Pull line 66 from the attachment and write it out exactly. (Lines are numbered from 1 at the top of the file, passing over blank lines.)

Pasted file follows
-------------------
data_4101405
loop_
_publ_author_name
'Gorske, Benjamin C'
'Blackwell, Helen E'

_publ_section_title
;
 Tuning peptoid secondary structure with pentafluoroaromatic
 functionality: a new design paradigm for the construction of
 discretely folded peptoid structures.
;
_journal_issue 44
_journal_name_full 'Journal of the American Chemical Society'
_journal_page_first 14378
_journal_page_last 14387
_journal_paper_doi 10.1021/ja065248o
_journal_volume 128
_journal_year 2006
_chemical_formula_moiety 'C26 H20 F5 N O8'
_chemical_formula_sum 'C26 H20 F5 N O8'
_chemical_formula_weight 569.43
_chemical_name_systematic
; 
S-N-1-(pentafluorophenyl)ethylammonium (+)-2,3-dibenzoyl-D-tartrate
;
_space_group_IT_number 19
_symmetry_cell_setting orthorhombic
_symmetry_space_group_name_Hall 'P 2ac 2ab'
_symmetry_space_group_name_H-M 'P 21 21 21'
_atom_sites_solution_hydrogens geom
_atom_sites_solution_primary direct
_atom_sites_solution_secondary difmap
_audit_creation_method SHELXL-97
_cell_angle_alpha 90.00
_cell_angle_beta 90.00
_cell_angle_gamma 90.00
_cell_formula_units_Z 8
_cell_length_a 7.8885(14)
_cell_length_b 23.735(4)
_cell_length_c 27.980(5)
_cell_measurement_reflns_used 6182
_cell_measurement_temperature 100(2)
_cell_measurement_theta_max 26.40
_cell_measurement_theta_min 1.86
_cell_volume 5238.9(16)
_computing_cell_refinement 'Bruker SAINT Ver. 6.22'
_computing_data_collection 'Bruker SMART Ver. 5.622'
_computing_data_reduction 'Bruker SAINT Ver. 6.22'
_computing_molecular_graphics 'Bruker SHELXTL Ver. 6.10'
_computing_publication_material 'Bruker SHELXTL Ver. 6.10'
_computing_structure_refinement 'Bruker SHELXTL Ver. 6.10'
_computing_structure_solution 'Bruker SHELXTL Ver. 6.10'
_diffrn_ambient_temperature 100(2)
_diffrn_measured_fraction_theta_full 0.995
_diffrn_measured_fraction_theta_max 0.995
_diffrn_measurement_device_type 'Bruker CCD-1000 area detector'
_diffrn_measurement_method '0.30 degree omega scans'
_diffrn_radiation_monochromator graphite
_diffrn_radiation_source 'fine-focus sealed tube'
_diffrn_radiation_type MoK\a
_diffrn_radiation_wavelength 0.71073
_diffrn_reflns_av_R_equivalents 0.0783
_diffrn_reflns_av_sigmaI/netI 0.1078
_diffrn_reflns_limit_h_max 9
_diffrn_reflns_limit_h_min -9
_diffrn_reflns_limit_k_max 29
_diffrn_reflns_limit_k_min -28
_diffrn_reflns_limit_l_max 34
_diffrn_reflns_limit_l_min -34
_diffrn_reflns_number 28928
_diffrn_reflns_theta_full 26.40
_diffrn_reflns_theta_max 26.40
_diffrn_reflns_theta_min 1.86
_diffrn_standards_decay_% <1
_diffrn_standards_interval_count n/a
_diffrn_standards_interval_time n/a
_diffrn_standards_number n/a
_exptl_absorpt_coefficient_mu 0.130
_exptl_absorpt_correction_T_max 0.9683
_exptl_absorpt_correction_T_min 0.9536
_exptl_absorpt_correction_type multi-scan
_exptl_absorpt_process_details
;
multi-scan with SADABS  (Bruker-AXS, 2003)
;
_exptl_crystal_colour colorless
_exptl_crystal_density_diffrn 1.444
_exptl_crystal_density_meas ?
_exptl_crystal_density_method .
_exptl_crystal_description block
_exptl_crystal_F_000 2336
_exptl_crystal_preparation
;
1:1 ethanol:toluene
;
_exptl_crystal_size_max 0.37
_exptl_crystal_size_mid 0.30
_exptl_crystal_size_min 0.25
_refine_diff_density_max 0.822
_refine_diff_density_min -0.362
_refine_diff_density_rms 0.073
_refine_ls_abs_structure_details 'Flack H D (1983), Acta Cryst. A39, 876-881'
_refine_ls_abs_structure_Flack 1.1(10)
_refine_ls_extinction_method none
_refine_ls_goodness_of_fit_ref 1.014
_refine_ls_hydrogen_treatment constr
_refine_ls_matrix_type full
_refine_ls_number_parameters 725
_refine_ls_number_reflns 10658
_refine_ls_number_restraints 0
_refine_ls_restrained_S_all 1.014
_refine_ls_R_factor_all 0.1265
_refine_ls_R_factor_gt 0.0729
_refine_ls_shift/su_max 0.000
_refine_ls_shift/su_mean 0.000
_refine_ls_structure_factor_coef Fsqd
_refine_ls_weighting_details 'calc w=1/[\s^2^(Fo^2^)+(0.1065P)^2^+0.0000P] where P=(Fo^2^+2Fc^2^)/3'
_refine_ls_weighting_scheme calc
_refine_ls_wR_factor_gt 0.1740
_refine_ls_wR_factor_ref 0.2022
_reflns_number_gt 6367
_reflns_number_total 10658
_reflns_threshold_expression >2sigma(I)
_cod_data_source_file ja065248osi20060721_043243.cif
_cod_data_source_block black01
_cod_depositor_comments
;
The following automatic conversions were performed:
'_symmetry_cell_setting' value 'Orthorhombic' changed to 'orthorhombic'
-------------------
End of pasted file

_diffrn_reflns_limit_k_max 29